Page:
Helen’s a receptionist at a dog grooming salon in Ft. Lauderdale. She’s on the run from her ex-husband somewhere in the Midwest, so she’s using an assumed name and can only take jobs where she’s paid in cash. All the other people at the salon are flaming gay men (I LOVE flaming gay men!), but they’re, unfortunately, boring caricatures. Anyway, one dog is dognapped by the owner’s ex, who they didn’t know was allowed to pick up the dog post-grooming. Helen goes to drop off another spoiled dog at his owner’s house, and finds her dead and naked on the patio, so she runs and doesn’t tell the police, because she doesn’t want to be revealed.

She’s sleeping with her neighbor, a PI (how fortunate!). The landlady is a stereotypical crazy old lady in Florida who wears purple high-heeled sandals to inspect the roof after a hurricane.

Unlike most reviews, I actually JUST finished the book, and it was so pointless I still don’t really remember anything else from it. Various groomers are accused of murdering the owner. Helen’s in the thick of it all. There’s some blackmail and mistaken identities, but it all works out in the end. Ugh.

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posted by ket at 10:44 PM


Friday, December 22, 2006

Did everyone just stop reading once December hit?

2 super-short "reviews" here, since it's crazy late and I really need to return the books to the library tomorrow morning before hitting the road, since they're already pretty overdue... Spoilers will be all over the place in here, since I'm not feeling creative enough to provide teases.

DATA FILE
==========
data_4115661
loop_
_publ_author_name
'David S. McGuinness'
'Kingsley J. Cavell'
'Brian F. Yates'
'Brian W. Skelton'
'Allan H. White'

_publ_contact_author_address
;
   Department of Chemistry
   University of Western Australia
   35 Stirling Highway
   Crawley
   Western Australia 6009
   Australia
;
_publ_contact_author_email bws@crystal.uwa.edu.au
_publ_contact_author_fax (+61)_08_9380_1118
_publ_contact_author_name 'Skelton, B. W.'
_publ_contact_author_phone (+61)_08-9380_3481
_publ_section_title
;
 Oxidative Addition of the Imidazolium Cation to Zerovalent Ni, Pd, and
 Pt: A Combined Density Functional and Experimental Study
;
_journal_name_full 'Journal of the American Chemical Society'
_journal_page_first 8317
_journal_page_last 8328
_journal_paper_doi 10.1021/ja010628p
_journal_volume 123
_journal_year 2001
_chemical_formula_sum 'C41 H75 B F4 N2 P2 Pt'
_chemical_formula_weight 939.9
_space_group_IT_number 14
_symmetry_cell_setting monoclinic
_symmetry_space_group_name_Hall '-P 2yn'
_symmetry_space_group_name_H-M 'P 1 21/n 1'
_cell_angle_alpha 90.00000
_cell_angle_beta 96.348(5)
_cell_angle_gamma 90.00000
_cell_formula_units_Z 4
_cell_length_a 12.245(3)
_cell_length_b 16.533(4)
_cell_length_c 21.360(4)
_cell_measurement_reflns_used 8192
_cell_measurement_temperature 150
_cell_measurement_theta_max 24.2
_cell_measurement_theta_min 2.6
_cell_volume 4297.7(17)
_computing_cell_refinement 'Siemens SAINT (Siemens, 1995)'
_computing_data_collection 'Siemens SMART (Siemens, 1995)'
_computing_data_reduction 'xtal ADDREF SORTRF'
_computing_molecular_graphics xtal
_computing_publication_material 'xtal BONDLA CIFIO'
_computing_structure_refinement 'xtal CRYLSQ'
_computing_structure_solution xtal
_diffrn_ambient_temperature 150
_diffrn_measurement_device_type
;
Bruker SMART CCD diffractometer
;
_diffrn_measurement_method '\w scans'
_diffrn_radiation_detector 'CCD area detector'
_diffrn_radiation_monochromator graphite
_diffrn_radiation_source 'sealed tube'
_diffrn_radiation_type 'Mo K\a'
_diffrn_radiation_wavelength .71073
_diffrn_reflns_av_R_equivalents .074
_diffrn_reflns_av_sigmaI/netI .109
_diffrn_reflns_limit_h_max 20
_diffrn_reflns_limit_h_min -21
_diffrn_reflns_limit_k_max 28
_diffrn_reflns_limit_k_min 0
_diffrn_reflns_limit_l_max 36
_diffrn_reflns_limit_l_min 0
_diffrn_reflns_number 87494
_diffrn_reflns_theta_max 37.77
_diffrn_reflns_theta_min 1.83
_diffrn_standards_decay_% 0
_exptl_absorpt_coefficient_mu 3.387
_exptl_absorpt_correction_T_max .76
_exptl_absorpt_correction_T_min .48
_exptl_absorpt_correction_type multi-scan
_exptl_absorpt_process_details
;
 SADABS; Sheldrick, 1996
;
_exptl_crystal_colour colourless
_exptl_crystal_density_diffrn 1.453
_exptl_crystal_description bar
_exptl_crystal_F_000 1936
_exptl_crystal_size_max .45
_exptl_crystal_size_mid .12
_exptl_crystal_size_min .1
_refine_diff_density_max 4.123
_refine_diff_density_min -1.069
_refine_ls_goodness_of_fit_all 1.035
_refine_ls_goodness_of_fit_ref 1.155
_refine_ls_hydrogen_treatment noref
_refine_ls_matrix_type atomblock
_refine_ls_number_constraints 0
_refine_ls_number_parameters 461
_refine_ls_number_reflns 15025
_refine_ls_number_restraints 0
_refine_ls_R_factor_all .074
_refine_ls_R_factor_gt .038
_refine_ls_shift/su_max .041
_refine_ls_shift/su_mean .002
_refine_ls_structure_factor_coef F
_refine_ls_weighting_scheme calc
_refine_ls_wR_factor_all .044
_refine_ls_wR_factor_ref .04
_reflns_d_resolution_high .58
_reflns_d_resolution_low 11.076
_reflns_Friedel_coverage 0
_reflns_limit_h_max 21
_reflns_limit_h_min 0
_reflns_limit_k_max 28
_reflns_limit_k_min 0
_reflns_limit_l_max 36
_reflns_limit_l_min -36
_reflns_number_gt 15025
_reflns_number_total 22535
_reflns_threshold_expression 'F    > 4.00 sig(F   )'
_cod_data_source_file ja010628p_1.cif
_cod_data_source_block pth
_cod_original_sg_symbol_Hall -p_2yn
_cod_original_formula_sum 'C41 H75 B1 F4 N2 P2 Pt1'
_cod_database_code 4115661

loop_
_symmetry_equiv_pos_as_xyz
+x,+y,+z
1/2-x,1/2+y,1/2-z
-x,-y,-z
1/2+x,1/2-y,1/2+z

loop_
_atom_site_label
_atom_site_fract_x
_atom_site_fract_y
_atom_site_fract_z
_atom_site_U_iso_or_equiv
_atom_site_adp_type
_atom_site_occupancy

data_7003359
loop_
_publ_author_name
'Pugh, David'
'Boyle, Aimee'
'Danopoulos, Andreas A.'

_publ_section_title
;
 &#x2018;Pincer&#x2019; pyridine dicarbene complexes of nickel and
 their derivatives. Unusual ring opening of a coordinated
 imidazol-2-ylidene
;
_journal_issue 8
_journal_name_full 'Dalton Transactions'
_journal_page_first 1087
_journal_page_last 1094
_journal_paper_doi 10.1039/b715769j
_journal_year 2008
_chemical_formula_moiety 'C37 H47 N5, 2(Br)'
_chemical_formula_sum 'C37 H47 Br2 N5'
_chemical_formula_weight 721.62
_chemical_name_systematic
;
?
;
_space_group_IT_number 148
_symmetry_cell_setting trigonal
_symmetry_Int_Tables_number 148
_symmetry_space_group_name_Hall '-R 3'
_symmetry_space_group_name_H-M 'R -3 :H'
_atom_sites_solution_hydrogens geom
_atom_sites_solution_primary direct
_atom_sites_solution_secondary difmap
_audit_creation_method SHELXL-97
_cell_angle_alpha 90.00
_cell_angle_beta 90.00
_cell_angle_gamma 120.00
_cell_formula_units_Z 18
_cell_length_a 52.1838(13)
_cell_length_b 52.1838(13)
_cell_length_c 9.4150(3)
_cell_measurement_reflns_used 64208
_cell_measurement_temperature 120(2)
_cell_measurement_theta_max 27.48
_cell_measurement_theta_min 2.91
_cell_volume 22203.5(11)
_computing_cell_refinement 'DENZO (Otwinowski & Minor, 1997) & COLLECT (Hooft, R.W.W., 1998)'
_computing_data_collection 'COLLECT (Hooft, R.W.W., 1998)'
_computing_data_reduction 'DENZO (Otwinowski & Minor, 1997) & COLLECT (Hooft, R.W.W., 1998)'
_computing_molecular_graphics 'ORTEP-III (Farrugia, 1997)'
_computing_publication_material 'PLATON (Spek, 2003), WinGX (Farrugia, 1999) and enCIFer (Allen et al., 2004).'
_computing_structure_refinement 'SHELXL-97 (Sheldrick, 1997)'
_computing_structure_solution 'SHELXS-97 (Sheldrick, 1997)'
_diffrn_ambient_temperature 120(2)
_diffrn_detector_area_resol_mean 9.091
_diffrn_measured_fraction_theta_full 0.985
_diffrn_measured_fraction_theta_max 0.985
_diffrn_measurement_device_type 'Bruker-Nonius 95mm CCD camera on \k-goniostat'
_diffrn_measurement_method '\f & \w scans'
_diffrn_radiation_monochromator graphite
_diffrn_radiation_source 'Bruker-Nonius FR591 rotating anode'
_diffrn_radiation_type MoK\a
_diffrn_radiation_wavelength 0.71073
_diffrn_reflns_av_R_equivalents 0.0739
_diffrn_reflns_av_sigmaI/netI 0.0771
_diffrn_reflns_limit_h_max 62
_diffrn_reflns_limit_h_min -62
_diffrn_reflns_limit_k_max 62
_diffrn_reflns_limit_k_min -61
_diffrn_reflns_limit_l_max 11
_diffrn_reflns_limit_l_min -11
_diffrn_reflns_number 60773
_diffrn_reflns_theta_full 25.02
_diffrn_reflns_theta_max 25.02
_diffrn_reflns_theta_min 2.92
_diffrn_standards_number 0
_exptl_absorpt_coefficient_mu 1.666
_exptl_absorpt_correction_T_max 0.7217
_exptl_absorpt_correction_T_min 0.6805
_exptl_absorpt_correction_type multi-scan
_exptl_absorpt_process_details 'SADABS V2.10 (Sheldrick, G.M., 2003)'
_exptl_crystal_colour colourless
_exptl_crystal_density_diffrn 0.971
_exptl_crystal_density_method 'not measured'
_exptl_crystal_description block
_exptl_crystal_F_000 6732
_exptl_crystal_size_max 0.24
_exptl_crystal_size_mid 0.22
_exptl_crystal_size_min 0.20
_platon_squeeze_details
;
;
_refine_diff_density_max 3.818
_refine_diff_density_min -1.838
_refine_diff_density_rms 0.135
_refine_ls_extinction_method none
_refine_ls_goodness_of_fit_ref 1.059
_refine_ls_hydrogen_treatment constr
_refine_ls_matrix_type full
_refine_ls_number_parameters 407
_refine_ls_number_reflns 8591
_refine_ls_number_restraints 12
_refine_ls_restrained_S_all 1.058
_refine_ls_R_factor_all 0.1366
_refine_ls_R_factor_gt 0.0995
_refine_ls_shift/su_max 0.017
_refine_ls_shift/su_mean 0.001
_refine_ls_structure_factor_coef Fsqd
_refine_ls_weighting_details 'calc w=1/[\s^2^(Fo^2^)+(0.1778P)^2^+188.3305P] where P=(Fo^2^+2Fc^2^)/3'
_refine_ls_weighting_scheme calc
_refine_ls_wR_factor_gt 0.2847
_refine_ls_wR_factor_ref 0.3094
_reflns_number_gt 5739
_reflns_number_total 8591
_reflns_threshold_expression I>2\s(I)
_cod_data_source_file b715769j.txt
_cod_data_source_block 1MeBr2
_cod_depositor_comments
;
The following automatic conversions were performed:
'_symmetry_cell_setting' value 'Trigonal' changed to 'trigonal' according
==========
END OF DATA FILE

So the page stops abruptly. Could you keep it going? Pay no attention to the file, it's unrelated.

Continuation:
Title: Cross My Heart
Author: Carly Phillips

Lillian's parents died in a car crash when she was a teenager; her evil uncle became her guardian, and as part of his abuse of her, to set her straight, he sent her into foster care. There, she met Ty and Hunter, who became her best friends. She and Ty always had chemistry, but didn't act on it. The three of them concocted a plan that involved a staged car crash so she could escape to NYC while everyone thought she was dead. It worked.

Ten years later, she's known as Lacey, and her uncle's trying to get her declared legally dead so he can have her (significant) inheritance. Ty's now a PI (convenient!), so he tracks down Lacey, and convinces her to come back to town. They sleep together. Hunter's got a crush on Molly, who's the daughter of some woman who's trying to marry the uncle for his (future) money - she's a serial golddigger, and this would be husband number five or so. Uncle's no longer quite as evil, but the lawyer/trustee/whatever is blackmailing him.